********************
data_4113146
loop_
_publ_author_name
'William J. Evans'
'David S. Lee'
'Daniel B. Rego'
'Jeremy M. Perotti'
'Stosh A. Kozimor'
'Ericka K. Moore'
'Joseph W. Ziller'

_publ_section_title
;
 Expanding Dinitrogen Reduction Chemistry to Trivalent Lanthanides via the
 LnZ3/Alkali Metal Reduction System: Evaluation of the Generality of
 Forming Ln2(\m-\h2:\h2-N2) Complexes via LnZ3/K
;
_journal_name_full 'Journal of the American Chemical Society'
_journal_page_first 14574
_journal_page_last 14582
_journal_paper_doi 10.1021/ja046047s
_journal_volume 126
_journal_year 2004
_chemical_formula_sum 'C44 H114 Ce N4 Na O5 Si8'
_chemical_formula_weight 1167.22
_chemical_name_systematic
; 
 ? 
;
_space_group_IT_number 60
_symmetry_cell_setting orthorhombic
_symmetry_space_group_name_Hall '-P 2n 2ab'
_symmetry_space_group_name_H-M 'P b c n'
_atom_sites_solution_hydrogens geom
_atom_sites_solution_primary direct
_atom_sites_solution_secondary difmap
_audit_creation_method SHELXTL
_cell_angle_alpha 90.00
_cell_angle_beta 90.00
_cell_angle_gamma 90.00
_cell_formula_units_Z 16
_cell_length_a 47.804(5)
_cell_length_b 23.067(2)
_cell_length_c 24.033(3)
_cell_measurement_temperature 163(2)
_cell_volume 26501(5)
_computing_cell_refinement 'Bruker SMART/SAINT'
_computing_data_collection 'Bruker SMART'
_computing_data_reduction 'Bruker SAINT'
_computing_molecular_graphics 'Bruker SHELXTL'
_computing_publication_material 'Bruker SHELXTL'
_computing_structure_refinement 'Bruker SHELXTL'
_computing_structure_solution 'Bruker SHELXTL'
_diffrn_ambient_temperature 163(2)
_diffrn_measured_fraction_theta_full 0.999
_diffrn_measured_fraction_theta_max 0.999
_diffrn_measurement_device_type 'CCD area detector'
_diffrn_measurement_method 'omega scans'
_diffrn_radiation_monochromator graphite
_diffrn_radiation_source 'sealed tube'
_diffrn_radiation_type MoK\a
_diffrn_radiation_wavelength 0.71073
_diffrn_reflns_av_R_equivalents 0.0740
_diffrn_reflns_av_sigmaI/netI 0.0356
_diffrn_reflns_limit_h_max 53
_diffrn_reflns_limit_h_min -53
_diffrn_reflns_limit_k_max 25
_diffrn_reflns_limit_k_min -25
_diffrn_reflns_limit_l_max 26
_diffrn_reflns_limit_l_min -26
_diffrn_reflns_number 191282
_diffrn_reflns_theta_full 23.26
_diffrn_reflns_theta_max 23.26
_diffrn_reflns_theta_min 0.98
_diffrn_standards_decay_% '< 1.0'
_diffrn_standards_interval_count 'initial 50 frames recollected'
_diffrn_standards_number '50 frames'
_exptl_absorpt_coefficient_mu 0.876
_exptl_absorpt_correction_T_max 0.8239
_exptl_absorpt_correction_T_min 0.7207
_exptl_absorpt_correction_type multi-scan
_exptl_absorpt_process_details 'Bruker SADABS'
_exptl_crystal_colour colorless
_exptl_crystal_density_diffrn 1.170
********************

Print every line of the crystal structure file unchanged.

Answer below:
data_4113146
loop_
_publ_author_name
'William J. Evans'
'David S. Lee'
'Daniel B. Rego'
'Jeremy M. Perotti'
'Stosh A. Kozimor'
'Ericka K. Moore'
'Joseph W. Ziller'

_publ_section_title
;
 Expanding Dinitrogen Reduction Chemistry to Trivalent Lanthanides via the
 LnZ3/Alkali Metal Reduction System: Evaluation of the Generality of
 Forming Ln2(\m-\h2:\h2-N2) Complexes via LnZ3/K
;
_journal_name_full 'Journal of the American Chemical Society'
_journal_page_first 14574
_journal_page_last 14582
_journal_paper_doi 10.1021/ja046047s
_journal_volume 126
_journal_year 2004
_chemical_formula_sum 'C44 H114 Ce N4 Na O5 Si8'
_chemical_formula_weight 1167.22
_chemical_name_systematic
; 
 ? 
;
_space_group_IT_number 60
_symmetry_cell_setting orthorhombic
_symmetry_space_group_name_Hall '-P 2n 2ab'
_symmetry_space_group_name_H-M 'P b c n'
_atom_sites_solution_hydrogens geom
_atom_sites_solution_primary direct
_atom_sites_solution_secondary difmap
_audit_creation_method SHELXTL
_cell_angle_alpha 90.00
_cell_angle_beta 90.00
_cell_angle_gamma 90.00
_cell_formula_units_Z 16
_cell_length_a 47.804(5)
_cell_length_b 23.067(2)
_cell_length_c 24.033(3)
_cell_measurement_temperature 163(2)
_cell_volume 26501(5)
_computing_cell_refinement 'Bruker SMART/SAINT'
_computing_data_collection 'Bruker SMART'
_computing_data_reduction 'Bruker SAINT'
_computing_molecular_graphics 'Bruker SHELXTL'
_computing_publication_material 'Bruker SHELXTL'
_computing_structure_refinement 'Bruker SHELXTL'
_computing_structure_solution 'Bruker SHELXTL'
_diffrn_ambient_temperature 163(2)
_diffrn_measured_fraction_theta_full 0.999
_diffrn_measured_fraction_theta_max 0.999
_diffrn_measurement_device_type 'CCD area detector'
_diffrn_measurement_method 'omega scans'
_diffrn_radiation_monochromator graphite
_diffrn_radiation_source 'sealed tube'
_diffrn_radiation_type MoK\a
_diffrn_radiation_wavelength 0.71073
_diffrn_reflns_av_R_equivalents 0.0740
_diffrn_reflns_av_sigmaI/netI 0.0356
_diffrn_reflns_limit_h_max 53
_diffrn_reflns_limit_h_min -53
_diffrn_reflns_limit_k_max 25
_diffrn_reflns_limit_k_min -25
_diffrn_reflns_limit_l_max 26
_diffrn_reflns_limit_l_min -26
_diffrn_reflns_number 191282
_diffrn_reflns_theta_full 23.26
_diffrn_reflns_theta_max 23.26
_diffrn_reflns_theta_min 0.98
_diffrn_standards_decay_% '< 1.0'
_diffrn_standards_interval_count 'initial 50 frames recollected'
_diffrn_standards_number '50 frames'
_exptl_absorpt_coefficient_mu 0.876
_exptl_absorpt_correction_T_max 0.8239
_exptl_absorpt_correction_T_min 0.7207
_exptl_absorpt_correction_type multi-scan
_exptl_absorpt_process_details 'Bruker SADABS'
_exptl_crystal_colour colorless
_exptl_crystal_density_diffrn 1.170